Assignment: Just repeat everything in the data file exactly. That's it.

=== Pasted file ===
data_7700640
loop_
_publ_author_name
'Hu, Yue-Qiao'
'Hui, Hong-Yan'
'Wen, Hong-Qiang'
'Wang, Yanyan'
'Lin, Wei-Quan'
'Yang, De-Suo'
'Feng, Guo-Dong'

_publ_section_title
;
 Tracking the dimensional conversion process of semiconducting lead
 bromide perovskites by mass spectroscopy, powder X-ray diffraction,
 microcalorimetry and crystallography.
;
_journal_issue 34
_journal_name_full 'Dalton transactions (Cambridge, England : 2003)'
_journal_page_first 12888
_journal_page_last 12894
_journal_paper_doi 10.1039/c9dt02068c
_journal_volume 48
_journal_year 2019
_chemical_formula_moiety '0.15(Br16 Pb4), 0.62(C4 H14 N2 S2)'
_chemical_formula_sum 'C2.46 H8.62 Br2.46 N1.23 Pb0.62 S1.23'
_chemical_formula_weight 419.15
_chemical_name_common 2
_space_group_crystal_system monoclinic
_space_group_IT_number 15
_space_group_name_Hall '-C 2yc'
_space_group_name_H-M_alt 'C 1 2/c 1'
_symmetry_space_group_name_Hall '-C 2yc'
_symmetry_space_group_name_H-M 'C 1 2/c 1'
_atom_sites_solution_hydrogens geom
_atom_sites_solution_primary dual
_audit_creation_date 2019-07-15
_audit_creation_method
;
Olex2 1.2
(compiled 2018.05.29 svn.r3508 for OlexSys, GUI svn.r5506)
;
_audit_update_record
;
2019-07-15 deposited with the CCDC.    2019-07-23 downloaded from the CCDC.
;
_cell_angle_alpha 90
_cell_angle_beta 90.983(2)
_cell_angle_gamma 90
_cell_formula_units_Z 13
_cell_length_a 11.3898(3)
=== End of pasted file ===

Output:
data_7700640
loop_
_publ_author_name
'Hu, Yue-Qiao'
'Hui, Hong-Yan'
'Wen, Hong-Qiang'
'Wang, Yanyan'
'Lin, Wei-Quan'
'Yang, De-Suo'
'Feng, Guo-Dong'

_publ_section_title
;
 Tracking the dimensional conversion process of semiconducting lead
 bromide perovskites by mass spectroscopy, powder X-ray diffraction,
 microcalorimetry and crystallography.
;
_journal_issue 34
_journal_name_full 'Dalton transactions (Cambridge, England : 2003)'
_journal_page_first 12888
_journal_page_last 12894
_journal_paper_doi 10.1039/c9dt02068c
_journal_volume 48
_journal_year 2019
_chemical_formula_moiety '0.15(Br16 Pb4), 0.62(C4 H14 N2 S2)'
_chemical_formula_sum 'C2.46 H8.62 Br2.46 N1.23 Pb0.62 S1.23'
_chemical_formula_weight 419.15
_chemical_name_common 2
_space_group_crystal_system monoclinic
_space_group_IT_number 15
_space_group_name_Hall '-C 2yc'
_space_group_name_H-M_alt 'C 1 2/c 1'
_symmetry_space_group_name_Hall '-C 2yc'
_symmetry_space_group_name_H-M 'C 1 2/c 1'
_atom_sites_solution_hydrogens geom
_atom_sites_solution_primary dual
_audit_creation_date 2019-07-15
_audit_creation_method
;
Olex2 1.2
(compiled 2018.05.29 svn.r3508 for OlexSys, GUI svn.r5506)
;
_audit_update_record
;
2019-07-15 deposited with the CCDC.    2019-07-23 downloaded from the CCDC.
;
_cell_angle_alpha 90
_cell_angle_beta 90.983(2)
_cell_angle_gamma 90
_cell_formula_units_Z 13
_cell_length_a 11.3898(3)